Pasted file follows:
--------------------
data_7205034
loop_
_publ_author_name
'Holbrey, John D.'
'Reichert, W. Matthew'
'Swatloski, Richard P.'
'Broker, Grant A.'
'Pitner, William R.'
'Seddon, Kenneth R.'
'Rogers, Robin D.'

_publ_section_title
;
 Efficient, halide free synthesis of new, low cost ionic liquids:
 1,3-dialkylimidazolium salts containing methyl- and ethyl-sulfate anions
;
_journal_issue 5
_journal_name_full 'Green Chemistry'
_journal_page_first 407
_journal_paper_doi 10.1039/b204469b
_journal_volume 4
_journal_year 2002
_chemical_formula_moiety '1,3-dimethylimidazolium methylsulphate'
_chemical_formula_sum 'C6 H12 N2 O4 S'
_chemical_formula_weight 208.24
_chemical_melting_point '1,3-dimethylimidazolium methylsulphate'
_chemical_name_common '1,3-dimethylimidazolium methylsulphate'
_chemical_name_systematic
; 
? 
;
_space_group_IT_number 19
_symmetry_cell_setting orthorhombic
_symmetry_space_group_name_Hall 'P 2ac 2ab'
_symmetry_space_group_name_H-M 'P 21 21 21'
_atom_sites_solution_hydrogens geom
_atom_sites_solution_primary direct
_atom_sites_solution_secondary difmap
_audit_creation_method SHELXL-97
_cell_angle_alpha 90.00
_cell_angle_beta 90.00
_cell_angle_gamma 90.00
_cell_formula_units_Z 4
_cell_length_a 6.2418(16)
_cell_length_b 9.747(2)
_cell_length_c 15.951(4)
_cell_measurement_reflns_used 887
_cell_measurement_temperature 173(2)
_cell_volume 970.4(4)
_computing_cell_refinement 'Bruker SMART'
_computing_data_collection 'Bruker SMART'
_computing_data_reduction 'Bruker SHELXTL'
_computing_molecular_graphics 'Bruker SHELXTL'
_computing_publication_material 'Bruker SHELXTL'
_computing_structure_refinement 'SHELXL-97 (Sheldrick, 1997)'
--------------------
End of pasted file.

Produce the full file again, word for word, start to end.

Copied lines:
data_7205034
loop_
_publ_author_name
'Holbrey, John D.'
'Reichert, W. Matthew'
'Swatloski, Richard P.'
'Broker, Grant A.'
'Pitner, William R.'
'Seddon, Kenneth R.'
'Rogers, Robin D.'

_publ_section_title
;
 Efficient, halide free synthesis of new, low cost ionic liquids:
 1,3-dialkylimidazolium salts containing methyl- and ethyl-sulfate anions
;
_journal_issue 5
_journal_name_full 'Green Chemistry'
_journal_page_first 407
_journal_paper_doi 10.1039/b204469b
_journal_volume 4
_journal_year 2002
_chemical_formula_moiety '1,3-dimethylimidazolium methylsulphate'
_chemical_formula_sum 'C6 H12 N2 O4 S'
_chemical_formula_weight 208.24
_chemical_melting_point '1,3-dimethylimidazolium methylsulphate'
_chemical_name_common '1,3-dimethylimidazolium methylsulphate'
_chemical_name_systematic
; 
? 
;
_space_group_IT_number 19
_symmetry_cell_setting orthorhombic
_symmetry_space_group_name_Hall 'P 2ac 2ab'
_symmetry_space_group_name_H-M 'P 21 21 21'
_atom_sites_solution_hydrogens geom
_atom_sites_solution_primary direct
_atom_sites_solution_secondary difmap
_audit_creation_method SHELXL-97
_cell_angle_alpha 90.00
_cell_angle_beta 90.00
_cell_angle_gamma 90.00
_cell_formula_units_Z 4
_cell_length_a 6.2418(16)
_cell_length_b 9.747(2)
_cell_length_c 15.951(4)
_cell_measurement_reflns_used 887
_cell_measurement_temperature 173(2)
_cell_volume 970.4(4)
_computing_cell_refinement 'Bruker SMART'
_computing_data_collection 'Bruker SMART'
_computing_data_reduction 'Bruker SHELXTL'
_computing_molecular_graphics 'Bruker SHELXTL'
_computing_publication_material 'Bruker SHELXTL'
_computing_structure_refinement 'SHELXL-97 (Sheldrick, 1997)'